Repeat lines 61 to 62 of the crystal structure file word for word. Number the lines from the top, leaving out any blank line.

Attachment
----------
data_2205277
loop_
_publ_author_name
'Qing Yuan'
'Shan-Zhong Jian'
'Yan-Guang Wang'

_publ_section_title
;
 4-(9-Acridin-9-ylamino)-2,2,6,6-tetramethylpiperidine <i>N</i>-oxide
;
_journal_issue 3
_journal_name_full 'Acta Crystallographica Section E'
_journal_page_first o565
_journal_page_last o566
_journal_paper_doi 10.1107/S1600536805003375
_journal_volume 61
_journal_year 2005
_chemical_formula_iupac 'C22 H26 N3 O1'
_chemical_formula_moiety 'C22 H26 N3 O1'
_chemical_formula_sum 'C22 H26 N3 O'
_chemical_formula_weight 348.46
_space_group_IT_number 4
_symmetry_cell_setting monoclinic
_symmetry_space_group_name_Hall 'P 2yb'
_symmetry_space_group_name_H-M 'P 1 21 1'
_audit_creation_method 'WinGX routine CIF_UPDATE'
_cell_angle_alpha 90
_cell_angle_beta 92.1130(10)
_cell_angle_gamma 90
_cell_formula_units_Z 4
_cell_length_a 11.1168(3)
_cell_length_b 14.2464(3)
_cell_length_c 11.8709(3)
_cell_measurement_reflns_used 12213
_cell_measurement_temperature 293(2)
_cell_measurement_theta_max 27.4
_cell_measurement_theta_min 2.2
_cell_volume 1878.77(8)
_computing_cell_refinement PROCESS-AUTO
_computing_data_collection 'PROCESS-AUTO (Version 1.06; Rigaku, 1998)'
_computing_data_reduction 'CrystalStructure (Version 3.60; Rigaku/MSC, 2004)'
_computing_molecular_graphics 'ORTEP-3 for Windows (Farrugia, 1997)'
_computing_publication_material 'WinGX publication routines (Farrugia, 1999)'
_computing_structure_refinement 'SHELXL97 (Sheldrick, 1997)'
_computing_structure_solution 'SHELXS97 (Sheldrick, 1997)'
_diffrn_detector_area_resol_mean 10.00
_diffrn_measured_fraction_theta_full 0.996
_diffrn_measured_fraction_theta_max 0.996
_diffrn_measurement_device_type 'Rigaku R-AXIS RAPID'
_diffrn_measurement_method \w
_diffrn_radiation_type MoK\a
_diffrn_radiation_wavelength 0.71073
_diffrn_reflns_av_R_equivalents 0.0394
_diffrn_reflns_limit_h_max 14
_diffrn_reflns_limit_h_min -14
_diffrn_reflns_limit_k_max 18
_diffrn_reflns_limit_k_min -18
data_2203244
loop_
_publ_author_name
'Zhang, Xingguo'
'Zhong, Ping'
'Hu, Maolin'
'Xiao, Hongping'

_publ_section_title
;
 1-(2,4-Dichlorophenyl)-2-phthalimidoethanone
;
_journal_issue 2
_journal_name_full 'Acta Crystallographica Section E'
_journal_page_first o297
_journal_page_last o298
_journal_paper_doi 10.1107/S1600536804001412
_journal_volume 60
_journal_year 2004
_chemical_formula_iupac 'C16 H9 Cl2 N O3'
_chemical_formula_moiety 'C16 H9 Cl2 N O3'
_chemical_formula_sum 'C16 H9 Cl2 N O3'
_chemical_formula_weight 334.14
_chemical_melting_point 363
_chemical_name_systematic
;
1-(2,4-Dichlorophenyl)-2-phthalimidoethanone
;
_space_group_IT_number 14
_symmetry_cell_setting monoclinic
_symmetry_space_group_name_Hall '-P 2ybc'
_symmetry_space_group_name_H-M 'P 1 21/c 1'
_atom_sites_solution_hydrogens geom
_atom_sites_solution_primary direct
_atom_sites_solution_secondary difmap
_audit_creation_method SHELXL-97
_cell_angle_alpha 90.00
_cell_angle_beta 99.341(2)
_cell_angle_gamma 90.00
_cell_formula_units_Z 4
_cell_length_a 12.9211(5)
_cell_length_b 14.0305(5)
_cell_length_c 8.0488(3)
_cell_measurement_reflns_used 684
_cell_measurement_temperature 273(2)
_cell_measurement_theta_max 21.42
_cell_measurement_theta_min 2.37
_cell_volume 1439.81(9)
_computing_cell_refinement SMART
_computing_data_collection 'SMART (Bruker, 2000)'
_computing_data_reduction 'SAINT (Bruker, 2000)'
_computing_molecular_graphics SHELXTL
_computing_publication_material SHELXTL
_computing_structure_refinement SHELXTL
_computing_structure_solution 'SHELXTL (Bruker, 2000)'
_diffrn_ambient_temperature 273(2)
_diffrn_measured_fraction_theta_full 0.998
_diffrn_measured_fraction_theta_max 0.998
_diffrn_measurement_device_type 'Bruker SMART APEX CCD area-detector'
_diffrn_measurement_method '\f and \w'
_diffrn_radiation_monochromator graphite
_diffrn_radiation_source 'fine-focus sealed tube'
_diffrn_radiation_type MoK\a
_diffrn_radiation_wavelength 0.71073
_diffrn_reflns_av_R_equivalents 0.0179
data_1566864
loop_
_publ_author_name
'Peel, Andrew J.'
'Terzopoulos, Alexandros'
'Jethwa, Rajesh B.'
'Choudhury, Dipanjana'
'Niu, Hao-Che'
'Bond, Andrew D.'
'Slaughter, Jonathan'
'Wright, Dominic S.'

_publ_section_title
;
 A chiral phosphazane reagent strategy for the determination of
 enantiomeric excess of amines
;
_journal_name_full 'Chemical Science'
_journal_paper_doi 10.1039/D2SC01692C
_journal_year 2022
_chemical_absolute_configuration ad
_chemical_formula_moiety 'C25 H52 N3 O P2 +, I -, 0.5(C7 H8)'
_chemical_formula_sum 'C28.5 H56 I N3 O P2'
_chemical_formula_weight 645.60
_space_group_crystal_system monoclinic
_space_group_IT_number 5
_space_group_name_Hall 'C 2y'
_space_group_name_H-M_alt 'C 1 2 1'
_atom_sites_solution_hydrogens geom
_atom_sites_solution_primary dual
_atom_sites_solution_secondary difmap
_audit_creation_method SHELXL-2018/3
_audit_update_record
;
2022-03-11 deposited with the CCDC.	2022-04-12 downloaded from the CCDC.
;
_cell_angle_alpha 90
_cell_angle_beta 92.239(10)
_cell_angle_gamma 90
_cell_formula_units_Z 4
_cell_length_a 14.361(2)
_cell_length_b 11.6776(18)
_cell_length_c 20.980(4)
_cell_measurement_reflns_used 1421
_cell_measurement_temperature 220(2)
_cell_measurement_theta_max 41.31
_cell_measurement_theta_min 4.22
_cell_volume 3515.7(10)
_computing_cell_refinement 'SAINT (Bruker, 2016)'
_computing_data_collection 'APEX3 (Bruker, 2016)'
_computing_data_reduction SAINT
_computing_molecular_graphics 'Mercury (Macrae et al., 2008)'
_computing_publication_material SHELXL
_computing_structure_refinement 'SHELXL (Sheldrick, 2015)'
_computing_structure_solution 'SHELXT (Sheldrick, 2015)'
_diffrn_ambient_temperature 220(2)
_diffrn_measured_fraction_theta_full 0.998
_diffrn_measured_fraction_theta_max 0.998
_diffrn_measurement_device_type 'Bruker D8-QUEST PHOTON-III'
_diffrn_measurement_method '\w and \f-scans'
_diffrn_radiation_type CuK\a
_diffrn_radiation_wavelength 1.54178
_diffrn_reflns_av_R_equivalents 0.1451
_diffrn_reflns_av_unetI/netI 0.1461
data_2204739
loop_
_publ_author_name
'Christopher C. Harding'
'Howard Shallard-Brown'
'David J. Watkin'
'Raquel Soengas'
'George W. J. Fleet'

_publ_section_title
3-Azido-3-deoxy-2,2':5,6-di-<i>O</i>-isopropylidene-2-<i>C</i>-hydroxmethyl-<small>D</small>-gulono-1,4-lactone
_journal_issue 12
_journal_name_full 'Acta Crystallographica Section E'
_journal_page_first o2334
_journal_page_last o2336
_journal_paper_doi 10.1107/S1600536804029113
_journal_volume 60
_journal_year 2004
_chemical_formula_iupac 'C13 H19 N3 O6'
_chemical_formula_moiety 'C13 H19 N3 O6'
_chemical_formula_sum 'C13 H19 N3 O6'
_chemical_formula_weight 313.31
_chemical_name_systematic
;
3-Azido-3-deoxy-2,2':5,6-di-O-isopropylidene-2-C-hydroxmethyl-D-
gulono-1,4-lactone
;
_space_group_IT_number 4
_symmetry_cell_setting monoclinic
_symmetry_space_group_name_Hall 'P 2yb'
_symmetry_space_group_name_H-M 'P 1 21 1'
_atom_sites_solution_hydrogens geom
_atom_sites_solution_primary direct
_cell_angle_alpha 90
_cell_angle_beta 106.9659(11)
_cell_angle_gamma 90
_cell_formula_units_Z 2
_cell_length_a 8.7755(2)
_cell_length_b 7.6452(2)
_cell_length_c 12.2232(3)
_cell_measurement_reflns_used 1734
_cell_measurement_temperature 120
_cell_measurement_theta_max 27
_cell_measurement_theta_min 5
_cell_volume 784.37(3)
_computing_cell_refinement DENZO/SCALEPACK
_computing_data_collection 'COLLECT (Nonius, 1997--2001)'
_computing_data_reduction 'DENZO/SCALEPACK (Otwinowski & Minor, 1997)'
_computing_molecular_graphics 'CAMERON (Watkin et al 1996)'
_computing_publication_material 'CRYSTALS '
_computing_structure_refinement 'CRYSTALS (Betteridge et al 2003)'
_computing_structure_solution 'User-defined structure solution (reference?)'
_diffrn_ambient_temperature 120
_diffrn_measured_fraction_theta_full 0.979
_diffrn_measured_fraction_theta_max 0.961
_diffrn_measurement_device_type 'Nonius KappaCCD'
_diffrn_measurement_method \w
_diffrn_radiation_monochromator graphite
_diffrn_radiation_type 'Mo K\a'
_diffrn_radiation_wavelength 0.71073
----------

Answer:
'Zhang, Xingguo'
'Zhong, Ping'